Manchester City clinched a crucial victory from the brink after coming back from 2-1 down to win the game 3-2 in the last five minutes. Sergio Aguero opened the scoring with a tap-in from close range before two penalties gave Schalke the lead going into half time. City struggled to find a way through until Leroy Sane equalised with a stunning free-kick in the 85th minute against his boyhood club. Raheem Sterling then latched on to Ederson’s through ball and scored with a deft finish to snatch the win five minutes later.
For the majority, before this game had even kicked off, the result was a foregone conclusion. For the majority of pundits, fans and journalists alike – the task was merely to sweep aside Schalke on their home turf in convincing fashion before the all-important, potentially season-defining, Carabao Cup final at the weekend.
However, largely thanks to referee Carlos Del Cendo Grande, the objective would prove far more complicated.
A major turning point in the game was Schalke’s equaliser. Before then, City were in full cruise control of the tie following Sergio Aguero’s opener mid-way through the half. Just 20 minutes later, Nabil Bentaleb would equalise for the home side with the most drawn out penalty decision of the season.
The incident – Otamendi’s wavering arm blocking a direct shot from outside the area. For me, it looked like a blatant penalty – but the debate was long. It highlighted just how open to interpretation the handball rule can be.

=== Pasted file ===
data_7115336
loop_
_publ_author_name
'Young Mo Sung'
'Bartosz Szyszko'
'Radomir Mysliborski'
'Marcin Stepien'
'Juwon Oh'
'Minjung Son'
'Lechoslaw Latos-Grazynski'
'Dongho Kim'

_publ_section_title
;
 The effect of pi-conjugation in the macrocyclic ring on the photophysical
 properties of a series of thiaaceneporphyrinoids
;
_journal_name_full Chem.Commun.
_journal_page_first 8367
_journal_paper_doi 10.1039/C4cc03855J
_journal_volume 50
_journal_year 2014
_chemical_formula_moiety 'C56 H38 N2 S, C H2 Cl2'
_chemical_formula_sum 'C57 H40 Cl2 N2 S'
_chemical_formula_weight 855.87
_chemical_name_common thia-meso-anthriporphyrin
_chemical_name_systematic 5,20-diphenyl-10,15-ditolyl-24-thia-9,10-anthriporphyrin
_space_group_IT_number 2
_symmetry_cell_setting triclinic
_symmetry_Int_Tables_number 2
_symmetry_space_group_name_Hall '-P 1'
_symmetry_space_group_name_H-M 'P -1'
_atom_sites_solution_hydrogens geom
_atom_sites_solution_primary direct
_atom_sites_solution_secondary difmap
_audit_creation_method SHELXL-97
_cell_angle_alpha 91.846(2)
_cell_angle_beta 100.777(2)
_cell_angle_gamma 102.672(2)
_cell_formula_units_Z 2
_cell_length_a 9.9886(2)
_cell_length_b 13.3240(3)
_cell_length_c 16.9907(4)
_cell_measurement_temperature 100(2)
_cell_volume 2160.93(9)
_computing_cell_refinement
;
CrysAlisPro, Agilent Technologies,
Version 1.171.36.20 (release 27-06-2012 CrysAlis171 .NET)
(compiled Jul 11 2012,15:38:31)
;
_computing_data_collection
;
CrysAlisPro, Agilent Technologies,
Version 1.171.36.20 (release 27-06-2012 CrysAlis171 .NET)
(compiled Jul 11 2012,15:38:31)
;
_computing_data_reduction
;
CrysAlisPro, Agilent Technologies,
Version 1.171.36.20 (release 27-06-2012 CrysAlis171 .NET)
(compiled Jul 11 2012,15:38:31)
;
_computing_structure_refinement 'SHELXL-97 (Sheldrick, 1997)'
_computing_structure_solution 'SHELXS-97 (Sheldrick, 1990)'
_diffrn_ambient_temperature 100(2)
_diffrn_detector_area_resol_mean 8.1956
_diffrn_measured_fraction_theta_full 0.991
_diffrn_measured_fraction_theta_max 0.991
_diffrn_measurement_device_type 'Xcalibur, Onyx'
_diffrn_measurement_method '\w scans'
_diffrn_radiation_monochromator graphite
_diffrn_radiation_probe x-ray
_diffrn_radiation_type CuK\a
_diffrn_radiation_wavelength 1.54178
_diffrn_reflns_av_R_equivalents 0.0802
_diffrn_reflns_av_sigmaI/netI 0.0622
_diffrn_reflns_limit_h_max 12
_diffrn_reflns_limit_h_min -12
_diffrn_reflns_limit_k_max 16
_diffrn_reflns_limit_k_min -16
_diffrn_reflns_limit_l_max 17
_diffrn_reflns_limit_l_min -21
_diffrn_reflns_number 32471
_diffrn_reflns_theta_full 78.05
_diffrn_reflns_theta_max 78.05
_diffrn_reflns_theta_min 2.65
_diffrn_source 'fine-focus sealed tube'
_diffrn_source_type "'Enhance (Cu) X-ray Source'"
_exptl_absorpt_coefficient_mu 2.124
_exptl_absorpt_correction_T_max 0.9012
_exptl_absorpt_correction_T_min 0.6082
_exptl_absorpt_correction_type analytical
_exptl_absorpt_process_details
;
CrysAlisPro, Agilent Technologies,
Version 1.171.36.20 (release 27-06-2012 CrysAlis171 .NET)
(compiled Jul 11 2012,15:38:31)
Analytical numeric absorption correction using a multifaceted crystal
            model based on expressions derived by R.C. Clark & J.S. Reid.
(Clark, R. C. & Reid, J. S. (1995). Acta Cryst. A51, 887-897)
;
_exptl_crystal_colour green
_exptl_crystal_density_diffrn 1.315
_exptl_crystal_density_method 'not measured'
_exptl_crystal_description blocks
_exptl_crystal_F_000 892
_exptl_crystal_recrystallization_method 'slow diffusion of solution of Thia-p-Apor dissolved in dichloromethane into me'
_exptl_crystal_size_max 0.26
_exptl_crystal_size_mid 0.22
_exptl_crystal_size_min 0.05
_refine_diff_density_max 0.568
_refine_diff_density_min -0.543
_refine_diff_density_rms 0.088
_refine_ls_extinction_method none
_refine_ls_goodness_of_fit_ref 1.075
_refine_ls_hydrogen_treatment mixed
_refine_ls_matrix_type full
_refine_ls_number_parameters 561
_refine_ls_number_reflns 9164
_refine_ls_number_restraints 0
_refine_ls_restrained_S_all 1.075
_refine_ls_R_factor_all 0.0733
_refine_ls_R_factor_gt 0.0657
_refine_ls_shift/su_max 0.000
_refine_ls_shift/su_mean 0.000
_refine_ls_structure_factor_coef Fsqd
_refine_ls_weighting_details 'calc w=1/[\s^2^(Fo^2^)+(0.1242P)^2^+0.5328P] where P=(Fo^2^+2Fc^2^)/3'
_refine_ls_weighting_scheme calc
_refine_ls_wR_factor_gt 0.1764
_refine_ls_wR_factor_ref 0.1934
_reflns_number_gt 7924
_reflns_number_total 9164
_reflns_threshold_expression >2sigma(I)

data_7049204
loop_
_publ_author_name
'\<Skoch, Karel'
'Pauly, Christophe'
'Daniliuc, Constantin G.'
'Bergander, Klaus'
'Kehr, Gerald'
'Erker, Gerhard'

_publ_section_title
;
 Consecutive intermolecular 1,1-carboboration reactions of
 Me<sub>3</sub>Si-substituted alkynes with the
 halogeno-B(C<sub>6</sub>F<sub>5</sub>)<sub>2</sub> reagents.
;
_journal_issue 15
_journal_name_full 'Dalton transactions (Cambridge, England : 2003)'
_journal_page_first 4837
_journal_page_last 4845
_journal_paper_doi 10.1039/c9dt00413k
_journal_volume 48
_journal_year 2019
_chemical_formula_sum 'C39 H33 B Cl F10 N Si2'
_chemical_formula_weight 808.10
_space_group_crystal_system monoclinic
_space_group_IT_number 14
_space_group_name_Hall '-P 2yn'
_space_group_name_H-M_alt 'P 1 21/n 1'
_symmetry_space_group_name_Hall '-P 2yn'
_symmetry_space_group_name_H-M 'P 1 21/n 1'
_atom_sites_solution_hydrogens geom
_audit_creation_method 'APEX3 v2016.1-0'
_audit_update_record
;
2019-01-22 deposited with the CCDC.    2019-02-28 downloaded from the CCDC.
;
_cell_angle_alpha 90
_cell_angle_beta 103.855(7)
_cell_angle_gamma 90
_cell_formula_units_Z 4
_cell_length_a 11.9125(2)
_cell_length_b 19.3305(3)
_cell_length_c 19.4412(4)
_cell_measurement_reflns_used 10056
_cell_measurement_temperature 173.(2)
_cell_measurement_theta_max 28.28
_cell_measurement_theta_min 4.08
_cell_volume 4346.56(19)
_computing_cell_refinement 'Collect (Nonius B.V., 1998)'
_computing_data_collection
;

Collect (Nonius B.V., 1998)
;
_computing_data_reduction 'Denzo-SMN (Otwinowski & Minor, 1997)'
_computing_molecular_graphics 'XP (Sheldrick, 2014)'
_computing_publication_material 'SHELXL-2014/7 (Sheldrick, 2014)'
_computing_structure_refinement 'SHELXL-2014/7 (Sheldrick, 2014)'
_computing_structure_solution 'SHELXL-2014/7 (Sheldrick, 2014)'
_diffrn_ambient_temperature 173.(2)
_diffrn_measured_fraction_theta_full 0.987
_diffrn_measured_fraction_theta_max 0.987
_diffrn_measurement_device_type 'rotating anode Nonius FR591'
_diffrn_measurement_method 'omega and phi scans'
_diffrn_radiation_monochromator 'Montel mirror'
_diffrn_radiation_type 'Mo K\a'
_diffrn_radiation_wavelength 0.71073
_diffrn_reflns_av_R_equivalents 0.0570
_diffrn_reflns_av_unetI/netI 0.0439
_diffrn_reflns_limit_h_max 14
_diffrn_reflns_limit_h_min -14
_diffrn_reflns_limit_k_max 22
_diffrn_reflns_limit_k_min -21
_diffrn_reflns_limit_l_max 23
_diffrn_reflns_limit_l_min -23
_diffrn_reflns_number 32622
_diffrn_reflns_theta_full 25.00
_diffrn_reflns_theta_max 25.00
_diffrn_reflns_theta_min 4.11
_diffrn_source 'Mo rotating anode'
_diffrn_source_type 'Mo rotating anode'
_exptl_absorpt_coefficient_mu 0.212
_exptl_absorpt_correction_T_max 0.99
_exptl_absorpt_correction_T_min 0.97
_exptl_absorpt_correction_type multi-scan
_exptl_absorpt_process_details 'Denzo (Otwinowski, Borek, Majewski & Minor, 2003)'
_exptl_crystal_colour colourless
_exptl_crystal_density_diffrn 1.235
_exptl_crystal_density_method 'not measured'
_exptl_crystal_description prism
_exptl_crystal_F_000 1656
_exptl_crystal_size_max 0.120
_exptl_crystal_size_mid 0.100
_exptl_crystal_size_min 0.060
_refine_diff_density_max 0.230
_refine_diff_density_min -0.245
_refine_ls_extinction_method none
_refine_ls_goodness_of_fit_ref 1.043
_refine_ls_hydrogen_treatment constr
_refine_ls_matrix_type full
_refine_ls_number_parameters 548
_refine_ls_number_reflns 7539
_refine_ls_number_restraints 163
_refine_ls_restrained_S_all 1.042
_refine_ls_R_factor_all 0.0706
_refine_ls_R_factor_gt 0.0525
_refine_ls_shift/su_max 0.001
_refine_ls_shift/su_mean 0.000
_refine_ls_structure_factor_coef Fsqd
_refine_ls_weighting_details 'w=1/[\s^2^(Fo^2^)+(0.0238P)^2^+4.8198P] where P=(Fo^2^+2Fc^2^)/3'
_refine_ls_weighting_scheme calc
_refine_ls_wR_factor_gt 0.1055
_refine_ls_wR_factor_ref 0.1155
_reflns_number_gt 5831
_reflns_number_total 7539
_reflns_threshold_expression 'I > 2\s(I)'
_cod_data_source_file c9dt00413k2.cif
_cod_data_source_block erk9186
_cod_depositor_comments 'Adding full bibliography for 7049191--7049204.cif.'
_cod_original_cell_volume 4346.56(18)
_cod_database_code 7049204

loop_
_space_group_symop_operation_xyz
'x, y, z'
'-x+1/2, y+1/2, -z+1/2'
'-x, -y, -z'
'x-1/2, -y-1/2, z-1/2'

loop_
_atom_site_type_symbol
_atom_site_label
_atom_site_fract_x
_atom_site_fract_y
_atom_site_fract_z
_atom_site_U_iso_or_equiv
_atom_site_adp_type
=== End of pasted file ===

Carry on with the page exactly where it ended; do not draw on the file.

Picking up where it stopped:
For a lot of supporters, Nico’s arm was in a natural position and was trying to move it out the way. For others, the Argentine shouldn’t have had his arm out so far in the first place. The decision itself was always up for debate, but the referee took his sweet time to award the spot-kick. Four minutes to be precise.
The lesson here: VAR is a gift to the referee, but that doesn’t remove the debate behind rules and just how subjective the laws of football are at times.
Pep’s tactical masterclass
When Pep Guardiola made the decision to take Aguero off for Leroy Sane, it left some spectators scratching their heads – wondering why Raheem Sterling, who had been ineffective all game, wasn’t making way for the German.
Little did they know, Pep’s decision would turn out to be a stroke of genius. Reverting to a false nine, allowed Bernardo Silva to drop into central-midfield whilst Sterling and Sane stayed wide waiting to make dating runs in-behind.
While this didn’t help much for Sane’s spectacular free-kick to level the game, it did help to set up the winner. Ederson launched the ball forward in added time, aiming to find the darting run of Sterling, who latched on to the long ball and side-footed it for a composed, glorious last minute winner. Helped in part by some dreadful defending.
We’ve got Guardiola…
Leroy Sane’s hollywood script
It’s completely cliche when commentators exclaim ‘You couldn’t write this’ – but in this case, when Leroy Sane stepped over that free-kick with ice running through his veins, everyone was writing it in their heads.
It just had to be, hadn’t it? Sane had a look of someone completely blissful and unaware of the noise and hype around him. He looked at the frame of the goal, and exactly where he was going to put it, with almost dead-looking eyes.
Three steps later, and the German whistled an absolute beauty into the top corner – with absolutely no chance of the keeper getting anywhere near it.
The funniest thing of all: the image of Sane trying not to celebrate in-front of his former home crowd whilst the entire squad leapt all over him.
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